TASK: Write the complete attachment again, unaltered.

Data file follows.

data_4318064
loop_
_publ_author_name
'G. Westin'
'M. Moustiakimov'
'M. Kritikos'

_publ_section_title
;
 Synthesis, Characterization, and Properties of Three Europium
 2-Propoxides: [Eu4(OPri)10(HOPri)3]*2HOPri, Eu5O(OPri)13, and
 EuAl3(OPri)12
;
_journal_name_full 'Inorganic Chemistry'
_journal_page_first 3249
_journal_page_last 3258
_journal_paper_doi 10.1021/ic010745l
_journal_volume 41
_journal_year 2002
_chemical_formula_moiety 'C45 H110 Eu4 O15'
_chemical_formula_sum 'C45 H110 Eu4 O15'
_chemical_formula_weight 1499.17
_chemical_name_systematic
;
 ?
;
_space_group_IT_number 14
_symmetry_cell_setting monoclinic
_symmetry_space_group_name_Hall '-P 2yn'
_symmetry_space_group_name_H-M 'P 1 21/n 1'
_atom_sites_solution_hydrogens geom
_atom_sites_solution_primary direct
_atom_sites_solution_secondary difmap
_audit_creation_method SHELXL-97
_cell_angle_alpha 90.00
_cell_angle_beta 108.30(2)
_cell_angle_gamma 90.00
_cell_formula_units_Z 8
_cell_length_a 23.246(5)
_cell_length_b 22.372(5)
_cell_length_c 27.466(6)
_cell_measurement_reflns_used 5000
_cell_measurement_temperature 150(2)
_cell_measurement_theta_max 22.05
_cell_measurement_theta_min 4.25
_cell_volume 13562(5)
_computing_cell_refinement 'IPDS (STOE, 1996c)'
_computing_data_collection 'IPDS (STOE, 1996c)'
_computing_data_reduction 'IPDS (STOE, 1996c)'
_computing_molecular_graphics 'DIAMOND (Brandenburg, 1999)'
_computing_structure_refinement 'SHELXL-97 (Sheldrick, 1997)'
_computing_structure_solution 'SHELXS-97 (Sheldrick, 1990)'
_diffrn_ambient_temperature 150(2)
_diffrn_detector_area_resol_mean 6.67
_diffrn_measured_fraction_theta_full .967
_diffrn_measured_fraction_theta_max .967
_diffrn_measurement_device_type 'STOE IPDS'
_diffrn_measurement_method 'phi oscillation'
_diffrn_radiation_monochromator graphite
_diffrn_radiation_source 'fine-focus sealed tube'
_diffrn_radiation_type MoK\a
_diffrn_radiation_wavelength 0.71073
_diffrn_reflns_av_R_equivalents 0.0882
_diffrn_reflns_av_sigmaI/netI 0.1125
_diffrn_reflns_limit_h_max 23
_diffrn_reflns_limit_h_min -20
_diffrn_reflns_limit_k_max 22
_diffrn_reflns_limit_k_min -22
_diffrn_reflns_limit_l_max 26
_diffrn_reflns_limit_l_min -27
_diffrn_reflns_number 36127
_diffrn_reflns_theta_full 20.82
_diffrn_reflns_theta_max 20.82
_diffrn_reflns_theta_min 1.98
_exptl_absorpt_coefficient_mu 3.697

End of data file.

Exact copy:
data_4318064
loop_
_publ_author_name
'G. Westin'
'M. Moustiakimov'
'M. Kritikos'

_publ_section_title
;
 Synthesis, Characterization, and Properties of Three Europium
 2-Propoxides: [Eu4(OPri)10(HOPri)3]*2HOPri, Eu5O(OPri)13, and
 EuAl3(OPri)12
;
_journal_name_full 'Inorganic Chemistry'
_journal_page_first 3249
_journal_page_last 3258
_journal_paper_doi 10.1021/ic010745l
_journal_volume 41
_journal_year 2002
_chemical_formula_moiety 'C45 H110 Eu4 O15'
_chemical_formula_sum 'C45 H110 Eu4 O15'
_chemical_formula_weight 1499.17
_chemical_name_systematic
;
 ?
;
_space_group_IT_number 14
_symmetry_cell_setting monoclinic
_symmetry_space_group_name_Hall '-P 2yn'
_symmetry_space_group_name_H-M 'P 1 21/n 1'
_atom_sites_solution_hydrogens geom
_atom_sites_solution_primary direct
_atom_sites_solution_secondary difmap
_audit_creation_method SHELXL-97
_cell_angle_alpha 90.00
_cell_angle_beta 108.30(2)
_cell_angle_gamma 90.00
_cell_formula_units_Z 8
_cell_length_a 23.246(5)
_cell_length_b 22.372(5)
_cell_length_c 27.466(6)
_cell_measurement_reflns_used 5000
_cell_measurement_temperature 150(2)
_cell_measurement_theta_max 22.05
_cell_measurement_theta_min 4.25
_cell_volume 13562(5)
_computing_cell_refinement 'IPDS (STOE, 1996c)'
_computing_data_collection 'IPDS (STOE, 1996c)'
_computing_data_reduction 'IPDS (STOE, 1996c)'
_computing_molecular_graphics 'DIAMOND (Brandenburg, 1999)'
_computing_structure_refinement 'SHELXL-97 (Sheldrick, 1997)'
_computing_structure_solution 'SHELXS-97 (Sheldrick, 1990)'
_diffrn_ambient_temperature 150(2)
_diffrn_detector_area_resol_mean 6.67
_diffrn_measured_fraction_theta_full .967
_diffrn_measured_fraction_theta_max .967
_diffrn_measurement_device_type 'STOE IPDS'
_diffrn_measurement_method 'phi oscillation'
_diffrn_radiation_monochromator graphite
_diffrn_radiation_source 'fine-focus sealed tube'
_diffrn_radiation_type MoK\a
_diffrn_radiation_wavelength 0.71073
_diffrn_reflns_av_R_equivalents 0.0882
_diffrn_reflns_av_sigmaI/netI 0.1125
_diffrn_reflns_limit_h_max 23
_diffrn_reflns_limit_h_min -20
_diffrn_reflns_limit_k_max 22
_diffrn_reflns_limit_k_min -22
_diffrn_reflns_limit_l_max 26
_diffrn_reflns_limit_l_min -27
_diffrn_reflns_number 36127
_diffrn_reflns_theta_full 20.82
_diffrn_reflns_theta_max 20.82
_diffrn_reflns_theta_min 1.98
_exptl_absorpt_coefficient_mu 3.697